USADF grantee Gahaya Links is an artisan cooperative empowering cross-generations of women and girls, widows and orphans, and Hutu and Tutsi alike to build bridges through artisan enterprise.

USADF grantee Gahaya Links is an artisan cooperative empowering cross-generations of women and girls, widows and orphans, and Hutu and Tutsi alike to build bridges through artisan enterprise.

Triumph After Turmoil: Weaving for Peace

In Rwanda, basket-weaving is an age-old tradition. Hand-woven baskets are used for transportation and special ceremonies, and are now one of Rwanda’s most popular exports. Gahaya Links is an artisan cooperative empowering cross-generations of women and girls, widows and orphans, and Hutu and Tutsi alike to build bridges through artisan enterprise. In 2004, two entrepreneurial sisters, Joy Ndungutse and Janet Nkubana, combined their experiences in handicrafts design and marketing to create Gahaya Links.

“I can provide food at home without waiting for my husband to provide money for that. Thanks to my income from the weaving business, I feel empowered in the upkeep of my home and paying my daughter’s school fees.”

In early 2007, the U.S. African Development Foundation awarded Gahaya Links a grant of $82,000 which provided the capital needed for Gahaya Links to develop marketing and the tools needed to sell their products to Macy’s department stores. Today, as a result of Gahaya Links’ cooperative model and local partnerships, they are able to leverage seed capital from the U.S. African Development Foundation to produce high quality crafts for export with more than 5,000 artisans from over 50 cooperatives and associations located in all the provinces of Rwanda. 

In June 2010, USADF awarded Gahaya Links an expansion grant of $242,162 to expand its business by developing new product lines both in their existing handicrafts specialties, as well as for new product lines of jewelry, textiles and handbags. Gahaya Links is now exporting globally about two shipping containers of product a year.

Through handicraft training, Gahaya Links is committed to training local women in artisan crafts and building on their traditional skills in basket-weaving and tailoring. Gahaya has also trained 500 girls; who have dropped out of school, in handicraft skill and design, investing in the next generation of young female artisans.

Members of the Mpanpa Weavers' Cooperative in Ruhango district, Rwanda. Members are now paid up to 3000 RWF a week by Gahaya Links for their baskets. 

Members of the Mpanpa Weavers' Cooperative in Ruhango district, Rwanda. Members are now paid up to 3000 RWF a week by Gahaya Links for their baskets. 

Monica Mucamana is president of the Mpanpa Weavers’ Cooperative in Ruhango district, one of the contributing cooperatives that sources to Gahaya Links. In the past, weavers would earn 300 RWF, or less than $1, a week for their handicrafts. Now, weavers can earn up to 3,000 RWF ($4 USD) a week by selling to Gahaya Links. Mpanpa Cooperative members are paid upon delivery of the baskets, with some earnings going back to the cooperative fund for collective costs, such as health insurance. Monica says, “I can provide food at home without waiting for my husband to provide money for that. Thanks to my income from the weaving business, I feel empowered in the upkeep of my home and paying my daughter’s school fees.”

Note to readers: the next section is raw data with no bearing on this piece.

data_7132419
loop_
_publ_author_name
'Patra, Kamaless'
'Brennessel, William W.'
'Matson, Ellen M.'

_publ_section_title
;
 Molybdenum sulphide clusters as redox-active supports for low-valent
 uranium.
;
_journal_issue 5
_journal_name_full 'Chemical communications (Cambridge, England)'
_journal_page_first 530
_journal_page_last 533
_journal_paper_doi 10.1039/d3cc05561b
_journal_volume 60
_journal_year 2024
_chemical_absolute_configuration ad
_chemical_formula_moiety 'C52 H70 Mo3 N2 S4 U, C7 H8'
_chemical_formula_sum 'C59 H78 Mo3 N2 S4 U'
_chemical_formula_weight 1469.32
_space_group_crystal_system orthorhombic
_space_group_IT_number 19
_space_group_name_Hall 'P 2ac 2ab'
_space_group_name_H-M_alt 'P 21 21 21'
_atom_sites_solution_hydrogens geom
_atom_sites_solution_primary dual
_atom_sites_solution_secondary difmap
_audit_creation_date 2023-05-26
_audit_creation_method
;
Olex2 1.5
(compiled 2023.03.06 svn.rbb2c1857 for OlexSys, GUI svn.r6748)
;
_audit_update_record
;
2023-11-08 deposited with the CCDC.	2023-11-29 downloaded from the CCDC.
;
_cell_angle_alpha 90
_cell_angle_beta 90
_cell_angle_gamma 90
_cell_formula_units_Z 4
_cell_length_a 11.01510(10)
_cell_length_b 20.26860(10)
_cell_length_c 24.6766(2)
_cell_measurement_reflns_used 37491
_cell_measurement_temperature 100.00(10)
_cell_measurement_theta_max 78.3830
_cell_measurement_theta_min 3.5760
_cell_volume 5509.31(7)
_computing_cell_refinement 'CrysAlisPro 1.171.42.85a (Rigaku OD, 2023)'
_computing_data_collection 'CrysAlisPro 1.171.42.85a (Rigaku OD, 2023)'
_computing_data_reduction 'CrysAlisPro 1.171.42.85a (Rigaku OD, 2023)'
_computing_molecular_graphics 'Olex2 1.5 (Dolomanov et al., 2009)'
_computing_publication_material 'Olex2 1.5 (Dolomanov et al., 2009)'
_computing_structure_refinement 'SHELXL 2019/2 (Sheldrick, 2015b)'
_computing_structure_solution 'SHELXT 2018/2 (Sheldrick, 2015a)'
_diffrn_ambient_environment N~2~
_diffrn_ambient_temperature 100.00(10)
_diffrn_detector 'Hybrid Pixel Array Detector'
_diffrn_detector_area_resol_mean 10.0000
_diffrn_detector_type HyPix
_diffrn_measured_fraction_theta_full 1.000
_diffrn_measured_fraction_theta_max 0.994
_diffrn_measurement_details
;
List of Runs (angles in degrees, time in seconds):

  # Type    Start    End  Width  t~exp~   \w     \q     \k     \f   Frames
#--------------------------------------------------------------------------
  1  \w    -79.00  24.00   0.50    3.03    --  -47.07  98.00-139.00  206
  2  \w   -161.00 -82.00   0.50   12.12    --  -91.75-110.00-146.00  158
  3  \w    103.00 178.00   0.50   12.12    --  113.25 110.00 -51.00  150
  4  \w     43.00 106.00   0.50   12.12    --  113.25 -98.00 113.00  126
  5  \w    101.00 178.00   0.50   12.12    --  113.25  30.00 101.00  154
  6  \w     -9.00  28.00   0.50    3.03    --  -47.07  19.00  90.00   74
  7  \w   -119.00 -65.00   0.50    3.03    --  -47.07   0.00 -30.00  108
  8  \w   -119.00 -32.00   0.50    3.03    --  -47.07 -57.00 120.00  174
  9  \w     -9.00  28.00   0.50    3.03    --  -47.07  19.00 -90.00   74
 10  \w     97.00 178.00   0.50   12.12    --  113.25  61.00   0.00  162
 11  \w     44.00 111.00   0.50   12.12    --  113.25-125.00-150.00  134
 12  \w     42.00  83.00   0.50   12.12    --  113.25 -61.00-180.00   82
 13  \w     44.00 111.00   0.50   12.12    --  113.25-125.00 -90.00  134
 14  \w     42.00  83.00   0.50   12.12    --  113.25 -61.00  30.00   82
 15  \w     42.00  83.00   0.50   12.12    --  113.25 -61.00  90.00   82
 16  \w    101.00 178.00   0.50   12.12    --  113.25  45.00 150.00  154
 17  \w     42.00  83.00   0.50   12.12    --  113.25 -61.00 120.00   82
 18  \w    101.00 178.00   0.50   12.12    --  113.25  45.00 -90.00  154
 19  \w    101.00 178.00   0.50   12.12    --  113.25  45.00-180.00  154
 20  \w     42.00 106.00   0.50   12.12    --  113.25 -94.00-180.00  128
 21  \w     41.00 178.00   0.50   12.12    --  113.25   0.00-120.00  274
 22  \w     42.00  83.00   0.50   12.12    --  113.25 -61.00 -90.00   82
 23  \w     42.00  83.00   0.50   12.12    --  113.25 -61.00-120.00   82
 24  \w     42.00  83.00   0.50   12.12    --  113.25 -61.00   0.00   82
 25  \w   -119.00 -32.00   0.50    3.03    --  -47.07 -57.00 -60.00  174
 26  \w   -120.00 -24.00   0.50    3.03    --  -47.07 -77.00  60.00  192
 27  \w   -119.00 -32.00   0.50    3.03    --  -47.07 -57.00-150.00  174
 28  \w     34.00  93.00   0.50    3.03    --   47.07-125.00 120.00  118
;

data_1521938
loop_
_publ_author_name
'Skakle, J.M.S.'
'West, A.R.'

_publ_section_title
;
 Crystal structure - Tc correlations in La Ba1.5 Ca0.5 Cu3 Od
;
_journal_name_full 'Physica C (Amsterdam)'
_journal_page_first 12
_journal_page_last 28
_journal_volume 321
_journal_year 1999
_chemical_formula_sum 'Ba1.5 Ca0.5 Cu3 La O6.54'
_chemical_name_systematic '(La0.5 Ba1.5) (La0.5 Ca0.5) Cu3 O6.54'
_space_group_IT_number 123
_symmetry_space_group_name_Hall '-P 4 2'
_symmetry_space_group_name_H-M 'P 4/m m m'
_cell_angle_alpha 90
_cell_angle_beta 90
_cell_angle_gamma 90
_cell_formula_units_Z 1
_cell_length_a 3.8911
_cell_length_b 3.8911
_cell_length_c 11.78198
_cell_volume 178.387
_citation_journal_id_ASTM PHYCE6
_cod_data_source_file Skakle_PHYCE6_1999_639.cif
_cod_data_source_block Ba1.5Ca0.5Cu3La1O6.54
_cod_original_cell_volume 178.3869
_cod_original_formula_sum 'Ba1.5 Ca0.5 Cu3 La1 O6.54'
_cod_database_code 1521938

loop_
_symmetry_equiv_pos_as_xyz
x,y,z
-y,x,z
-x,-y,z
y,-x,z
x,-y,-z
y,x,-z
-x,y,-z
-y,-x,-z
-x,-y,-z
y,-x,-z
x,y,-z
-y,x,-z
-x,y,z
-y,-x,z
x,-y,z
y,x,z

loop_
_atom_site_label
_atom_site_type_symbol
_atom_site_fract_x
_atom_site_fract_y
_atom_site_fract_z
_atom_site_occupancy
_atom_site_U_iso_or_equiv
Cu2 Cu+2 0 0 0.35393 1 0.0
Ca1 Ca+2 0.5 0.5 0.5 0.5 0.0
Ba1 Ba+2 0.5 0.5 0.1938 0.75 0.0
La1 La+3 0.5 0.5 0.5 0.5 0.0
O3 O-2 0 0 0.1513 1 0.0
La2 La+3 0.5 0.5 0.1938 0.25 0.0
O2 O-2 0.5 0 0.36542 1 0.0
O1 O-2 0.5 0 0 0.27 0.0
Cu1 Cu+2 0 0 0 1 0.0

Gahaya Links has successfully progressed from organizing low-income urban and rural women across ethnic lines into small basket-weaving groups, to a global artisan enterprise that molded weavers into entrepreneurs who can sustain their families and communities. In partnership with USADF, Gahaya Links is an example of where development meets purpose, not just to generate income but also to weave peace, empowerment and prosperity into the lives of women.

With savings from the weaving business Monica acquire a motorcycle she uses for commercial transportation as a means of diversifying her income. USADF is committed to helping artisans like Monica to create pathways to prosperity. 

With savings from the weaving business Monica acquire a motorcycle she uses for commercial transportation as a means of diversifying her income. USADF is committed to helping artisans like Monica to create pathways to prosperity. 

Twenty-years ago this April we mark the beginning of the Rwandan genocide, where nearly a million people were killed in 100 days in 1994. The U.S. African Development Foundation has remained steadfast to helping Rwanda’s men and women, from vulnerable women to smallholder farmers, from entrepreneurs to small business owners, to rebuild their country. USADF supports vulnerable populations as they advance from the sidelines of poverty, with USADF assistance, to become players in the economic growth and progress in post-genocide Rwanda. To read more, visit www.usadf.gov.

 


More than half of COOPTHE Mulindi's tea plantation was destroyed in the Rwandan genocide. With targeted assistance from USADF, COOPTHE is now a catalyst for community development in central Rwanda.

More than half of COOPTHE Mulindi's tea plantation was destroyed in the Rwandan genocide. With targeted assistance from USADF, COOPTHE is now a catalyst for community development in central Rwanda.

Turmoil to Triumph Series: Investing in the Promise of Tea

The U.S. African Development Foundation is dedicated to supporting smallholder farmers with targeted investments through cooperative organizations. Through principles of open membership, democratic participation, member education and solidarity, cooperatives remain a robust tool for effective economic development across Rwanda. COOPTHE Mulindi, a registered tea growers’ cooperative and USADF grantee since 2008, lost over half its tea plantation during the Rwandan genocide. Members of the cooperative lost all their crops and savings, and had to begin anew. Thanks to a partnership with USADF, COOPTHE is succeeding in rebuilding infrastructure, rehabilitating crops, and improving its organizational capacity and financial systems.